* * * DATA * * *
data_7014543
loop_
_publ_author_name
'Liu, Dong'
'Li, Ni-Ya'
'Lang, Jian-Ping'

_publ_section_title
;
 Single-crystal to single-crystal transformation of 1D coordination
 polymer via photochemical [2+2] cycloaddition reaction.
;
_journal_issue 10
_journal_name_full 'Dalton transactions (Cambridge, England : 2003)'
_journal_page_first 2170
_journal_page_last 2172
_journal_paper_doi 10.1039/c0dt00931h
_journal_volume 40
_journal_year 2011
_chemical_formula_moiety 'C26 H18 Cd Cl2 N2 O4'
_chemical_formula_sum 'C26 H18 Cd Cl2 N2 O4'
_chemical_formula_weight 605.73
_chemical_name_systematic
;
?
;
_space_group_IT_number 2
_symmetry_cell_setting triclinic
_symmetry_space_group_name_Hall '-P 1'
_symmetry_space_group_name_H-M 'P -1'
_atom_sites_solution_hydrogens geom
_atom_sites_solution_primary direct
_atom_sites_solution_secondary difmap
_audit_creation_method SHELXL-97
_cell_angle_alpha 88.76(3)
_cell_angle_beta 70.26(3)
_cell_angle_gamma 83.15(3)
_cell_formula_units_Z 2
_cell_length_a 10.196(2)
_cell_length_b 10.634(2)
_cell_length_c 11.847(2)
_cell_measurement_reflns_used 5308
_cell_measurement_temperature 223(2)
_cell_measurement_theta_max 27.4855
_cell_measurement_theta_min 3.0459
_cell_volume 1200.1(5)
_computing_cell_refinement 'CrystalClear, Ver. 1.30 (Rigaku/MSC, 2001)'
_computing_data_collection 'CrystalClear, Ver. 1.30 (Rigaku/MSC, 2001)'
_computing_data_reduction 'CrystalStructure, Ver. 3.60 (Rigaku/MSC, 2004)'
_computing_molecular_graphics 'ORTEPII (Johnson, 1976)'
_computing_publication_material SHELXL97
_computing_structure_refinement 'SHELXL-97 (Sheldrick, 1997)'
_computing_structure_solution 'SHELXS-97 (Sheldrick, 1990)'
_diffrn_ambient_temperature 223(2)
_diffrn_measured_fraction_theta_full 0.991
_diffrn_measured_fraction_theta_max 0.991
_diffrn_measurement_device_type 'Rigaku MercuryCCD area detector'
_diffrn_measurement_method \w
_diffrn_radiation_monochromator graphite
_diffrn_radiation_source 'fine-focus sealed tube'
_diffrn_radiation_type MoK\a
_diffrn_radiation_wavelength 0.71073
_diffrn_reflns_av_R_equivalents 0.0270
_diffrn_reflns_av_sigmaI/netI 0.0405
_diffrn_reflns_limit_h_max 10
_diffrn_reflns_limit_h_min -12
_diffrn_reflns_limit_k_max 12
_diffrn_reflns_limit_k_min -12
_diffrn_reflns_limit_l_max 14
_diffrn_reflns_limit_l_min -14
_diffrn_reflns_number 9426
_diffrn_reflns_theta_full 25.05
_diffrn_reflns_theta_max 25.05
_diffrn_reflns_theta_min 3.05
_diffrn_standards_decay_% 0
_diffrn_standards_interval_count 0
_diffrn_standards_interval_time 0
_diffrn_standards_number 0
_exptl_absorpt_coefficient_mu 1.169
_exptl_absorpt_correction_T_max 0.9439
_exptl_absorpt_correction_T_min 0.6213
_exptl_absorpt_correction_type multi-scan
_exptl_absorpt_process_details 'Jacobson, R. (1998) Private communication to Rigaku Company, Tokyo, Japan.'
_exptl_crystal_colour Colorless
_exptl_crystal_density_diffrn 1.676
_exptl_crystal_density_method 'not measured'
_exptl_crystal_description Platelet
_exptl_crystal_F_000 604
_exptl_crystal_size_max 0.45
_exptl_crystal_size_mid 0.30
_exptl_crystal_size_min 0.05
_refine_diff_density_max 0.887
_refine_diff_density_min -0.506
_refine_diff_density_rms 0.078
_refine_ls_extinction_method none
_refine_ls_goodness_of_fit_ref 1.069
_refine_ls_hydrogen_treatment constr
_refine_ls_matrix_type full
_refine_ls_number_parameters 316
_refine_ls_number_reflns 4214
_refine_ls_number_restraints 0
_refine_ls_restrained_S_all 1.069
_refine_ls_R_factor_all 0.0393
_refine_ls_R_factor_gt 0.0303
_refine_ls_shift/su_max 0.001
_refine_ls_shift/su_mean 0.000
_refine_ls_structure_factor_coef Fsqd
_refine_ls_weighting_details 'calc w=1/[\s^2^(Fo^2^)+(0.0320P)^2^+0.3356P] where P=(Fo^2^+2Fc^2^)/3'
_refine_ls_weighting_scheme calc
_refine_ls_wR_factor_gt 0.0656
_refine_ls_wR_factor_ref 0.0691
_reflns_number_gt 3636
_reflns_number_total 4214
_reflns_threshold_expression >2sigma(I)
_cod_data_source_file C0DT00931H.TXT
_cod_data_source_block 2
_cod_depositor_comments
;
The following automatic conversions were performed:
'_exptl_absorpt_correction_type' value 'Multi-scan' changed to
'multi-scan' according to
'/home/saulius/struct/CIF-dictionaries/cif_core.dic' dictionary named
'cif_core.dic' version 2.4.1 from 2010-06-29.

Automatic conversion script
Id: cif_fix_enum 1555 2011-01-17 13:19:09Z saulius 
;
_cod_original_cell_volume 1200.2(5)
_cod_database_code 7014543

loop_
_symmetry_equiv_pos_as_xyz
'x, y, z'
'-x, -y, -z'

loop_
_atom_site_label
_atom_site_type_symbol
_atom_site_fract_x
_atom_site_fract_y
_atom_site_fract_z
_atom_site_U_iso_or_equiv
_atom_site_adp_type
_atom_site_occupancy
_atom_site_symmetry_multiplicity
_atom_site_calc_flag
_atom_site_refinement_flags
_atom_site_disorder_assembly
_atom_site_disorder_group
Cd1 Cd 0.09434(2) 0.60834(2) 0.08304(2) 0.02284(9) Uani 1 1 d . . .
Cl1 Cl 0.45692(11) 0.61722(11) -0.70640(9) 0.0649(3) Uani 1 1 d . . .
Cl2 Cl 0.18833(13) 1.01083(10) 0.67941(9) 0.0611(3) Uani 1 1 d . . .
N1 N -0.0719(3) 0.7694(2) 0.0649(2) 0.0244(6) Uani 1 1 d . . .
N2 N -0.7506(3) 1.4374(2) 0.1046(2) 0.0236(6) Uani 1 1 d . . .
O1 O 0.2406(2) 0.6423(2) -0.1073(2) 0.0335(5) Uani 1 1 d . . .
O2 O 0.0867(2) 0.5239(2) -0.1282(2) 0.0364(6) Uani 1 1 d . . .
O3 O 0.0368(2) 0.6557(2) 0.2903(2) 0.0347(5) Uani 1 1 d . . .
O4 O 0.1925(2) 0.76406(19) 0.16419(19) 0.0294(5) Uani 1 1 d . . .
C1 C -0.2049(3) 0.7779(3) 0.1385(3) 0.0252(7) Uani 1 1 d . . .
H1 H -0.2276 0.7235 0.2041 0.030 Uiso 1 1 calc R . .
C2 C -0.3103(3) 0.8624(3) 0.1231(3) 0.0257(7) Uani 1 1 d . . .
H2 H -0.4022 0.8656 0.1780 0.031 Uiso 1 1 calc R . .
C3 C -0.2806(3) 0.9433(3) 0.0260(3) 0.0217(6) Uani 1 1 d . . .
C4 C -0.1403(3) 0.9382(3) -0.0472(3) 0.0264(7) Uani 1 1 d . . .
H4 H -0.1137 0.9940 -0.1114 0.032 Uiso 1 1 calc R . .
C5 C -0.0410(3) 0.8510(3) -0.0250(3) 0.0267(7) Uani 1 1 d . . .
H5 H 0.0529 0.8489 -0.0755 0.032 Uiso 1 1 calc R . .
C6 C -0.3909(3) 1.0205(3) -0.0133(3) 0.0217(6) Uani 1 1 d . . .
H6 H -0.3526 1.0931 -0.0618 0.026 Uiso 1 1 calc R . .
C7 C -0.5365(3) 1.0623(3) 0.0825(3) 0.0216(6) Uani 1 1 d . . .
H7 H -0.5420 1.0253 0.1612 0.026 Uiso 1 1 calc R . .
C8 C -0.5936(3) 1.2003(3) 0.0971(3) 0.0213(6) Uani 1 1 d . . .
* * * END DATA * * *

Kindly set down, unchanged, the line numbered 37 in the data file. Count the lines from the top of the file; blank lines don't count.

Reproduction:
_cell_formula_units_Z 2